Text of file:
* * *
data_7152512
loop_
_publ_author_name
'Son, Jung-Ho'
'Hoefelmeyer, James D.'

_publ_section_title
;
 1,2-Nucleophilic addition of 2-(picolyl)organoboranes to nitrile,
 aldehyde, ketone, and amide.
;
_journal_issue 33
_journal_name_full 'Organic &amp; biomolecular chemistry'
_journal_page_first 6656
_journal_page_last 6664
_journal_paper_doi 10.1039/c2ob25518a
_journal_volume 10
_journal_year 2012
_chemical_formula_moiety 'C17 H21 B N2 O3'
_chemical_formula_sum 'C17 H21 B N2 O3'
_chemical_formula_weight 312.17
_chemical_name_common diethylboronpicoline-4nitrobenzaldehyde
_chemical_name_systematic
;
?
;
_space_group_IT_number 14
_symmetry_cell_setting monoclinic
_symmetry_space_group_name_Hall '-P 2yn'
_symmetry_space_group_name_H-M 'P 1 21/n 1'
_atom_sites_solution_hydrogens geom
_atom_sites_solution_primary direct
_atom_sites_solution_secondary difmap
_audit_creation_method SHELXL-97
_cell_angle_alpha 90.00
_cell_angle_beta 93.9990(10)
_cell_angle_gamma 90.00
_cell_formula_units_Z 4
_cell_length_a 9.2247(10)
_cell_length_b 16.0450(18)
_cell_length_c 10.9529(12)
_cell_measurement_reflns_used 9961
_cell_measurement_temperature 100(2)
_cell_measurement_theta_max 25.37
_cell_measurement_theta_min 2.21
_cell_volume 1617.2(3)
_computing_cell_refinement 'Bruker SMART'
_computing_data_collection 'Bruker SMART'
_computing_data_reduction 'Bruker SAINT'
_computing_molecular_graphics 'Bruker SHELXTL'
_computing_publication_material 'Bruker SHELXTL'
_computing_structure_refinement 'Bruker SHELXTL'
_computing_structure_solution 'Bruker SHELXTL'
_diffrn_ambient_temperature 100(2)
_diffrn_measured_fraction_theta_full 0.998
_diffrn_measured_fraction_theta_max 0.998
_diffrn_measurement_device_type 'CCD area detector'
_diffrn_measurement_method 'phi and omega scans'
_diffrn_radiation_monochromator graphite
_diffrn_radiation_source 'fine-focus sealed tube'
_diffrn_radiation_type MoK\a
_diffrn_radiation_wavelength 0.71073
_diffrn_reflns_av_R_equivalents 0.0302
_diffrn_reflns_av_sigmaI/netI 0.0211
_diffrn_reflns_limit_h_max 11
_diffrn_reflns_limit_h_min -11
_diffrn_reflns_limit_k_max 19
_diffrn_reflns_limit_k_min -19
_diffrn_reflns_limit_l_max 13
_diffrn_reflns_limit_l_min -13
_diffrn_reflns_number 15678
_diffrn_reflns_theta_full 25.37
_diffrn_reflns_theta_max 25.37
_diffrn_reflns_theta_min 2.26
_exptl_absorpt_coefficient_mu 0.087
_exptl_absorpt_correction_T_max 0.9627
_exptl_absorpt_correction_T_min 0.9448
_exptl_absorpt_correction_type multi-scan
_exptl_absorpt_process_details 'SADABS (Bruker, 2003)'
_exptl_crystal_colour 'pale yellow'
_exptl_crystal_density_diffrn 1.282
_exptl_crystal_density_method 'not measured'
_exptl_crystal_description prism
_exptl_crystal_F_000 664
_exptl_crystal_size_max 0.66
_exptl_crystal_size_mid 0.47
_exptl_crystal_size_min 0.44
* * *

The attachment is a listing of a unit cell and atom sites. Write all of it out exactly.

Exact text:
data_7152512
loop_
_publ_author_name
'Son, Jung-Ho'
'Hoefelmeyer, James D.'

_publ_section_title
;
 1,2-Nucleophilic addition of 2-(picolyl)organoboranes to nitrile,
 aldehyde, ketone, and amide.
;
_journal_issue 33
_journal_name_full 'Organic &amp; biomolecular chemistry'
_journal_page_first 6656
_journal_page_last 6664
_journal_paper_doi 10.1039/c2ob25518a
_journal_volume 10
_journal_year 2012
_chemical_formula_moiety 'C17 H21 B N2 O3'
_chemical_formula_sum 'C17 H21 B N2 O3'
_chemical_formula_weight 312.17
_chemical_name_common diethylboronpicoline-4nitrobenzaldehyde
_chemical_name_systematic
;
?
;
_space_group_IT_number 14
_symmetry_cell_setting monoclinic
_symmetry_space_group_name_Hall '-P 2yn'
_symmetry_space_group_name_H-M 'P 1 21/n 1'
_atom_sites_solution_hydrogens geom
_atom_sites_solution_primary direct
_atom_sites_solution_secondary difmap
_audit_creation_method SHELXL-97
_cell_angle_alpha 90.00
_cell_angle_beta 93.9990(10)
_cell_angle_gamma 90.00
_cell_formula_units_Z 4
_cell_length_a 9.2247(10)
_cell_length_b 16.0450(18)
_cell_length_c 10.9529(12)
_cell_measurement_reflns_used 9961
_cell_measurement_temperature 100(2)
_cell_measurement_theta_max 25.37
_cell_measurement_theta_min 2.21
_cell_volume 1617.2(3)
_computing_cell_refinement 'Bruker SMART'
_computing_data_collection 'Bruker SMART'
_computing_data_reduction 'Bruker SAINT'
_computing_molecular_graphics 'Bruker SHELXTL'
_computing_publication_material 'Bruker SHELXTL'
_computing_structure_refinement 'Bruker SHELXTL'
_computing_structure_solution 'Bruker SHELXTL'
_diffrn_ambient_temperature 100(2)
_diffrn_measured_fraction_theta_full 0.998
_diffrn_measured_fraction_theta_max 0.998
_diffrn_measurement_device_type 'CCD area detector'
_diffrn_measurement_method 'phi and omega scans'
_diffrn_radiation_monochromator graphite
_diffrn_radiation_source 'fine-focus sealed tube'
_diffrn_radiation_type MoK\a
_diffrn_radiation_wavelength 0.71073
_diffrn_reflns_av_R_equivalents 0.0302
_diffrn_reflns_av_sigmaI/netI 0.0211
_diffrn_reflns_limit_h_max 11
_diffrn_reflns_limit_h_min -11
_diffrn_reflns_limit_k_max 19
_diffrn_reflns_limit_k_min -19
_diffrn_reflns_limit_l_max 13
_diffrn_reflns_limit_l_min -13
_diffrn_reflns_number 15678
_diffrn_reflns_theta_full 25.37
_diffrn_reflns_theta_max 25.37
_diffrn_reflns_theta_min 2.26
_exptl_absorpt_coefficient_mu 0.087
_exptl_absorpt_correction_T_max 0.9627
_exptl_absorpt_correction_T_min 0.9448
_exptl_absorpt_correction_type multi-scan
_exptl_absorpt_process_details 'SADABS (Bruker, 2003)'
_exptl_crystal_colour 'pale yellow'
_exptl_crystal_density_diffrn 1.282
_exptl_crystal_density_method 'not measured'
_exptl_crystal_description prism
_exptl_crystal_F_000 664
_exptl_crystal_size_max 0.66
_exptl_crystal_size_mid 0.47
_exptl_crystal_size_min 0.44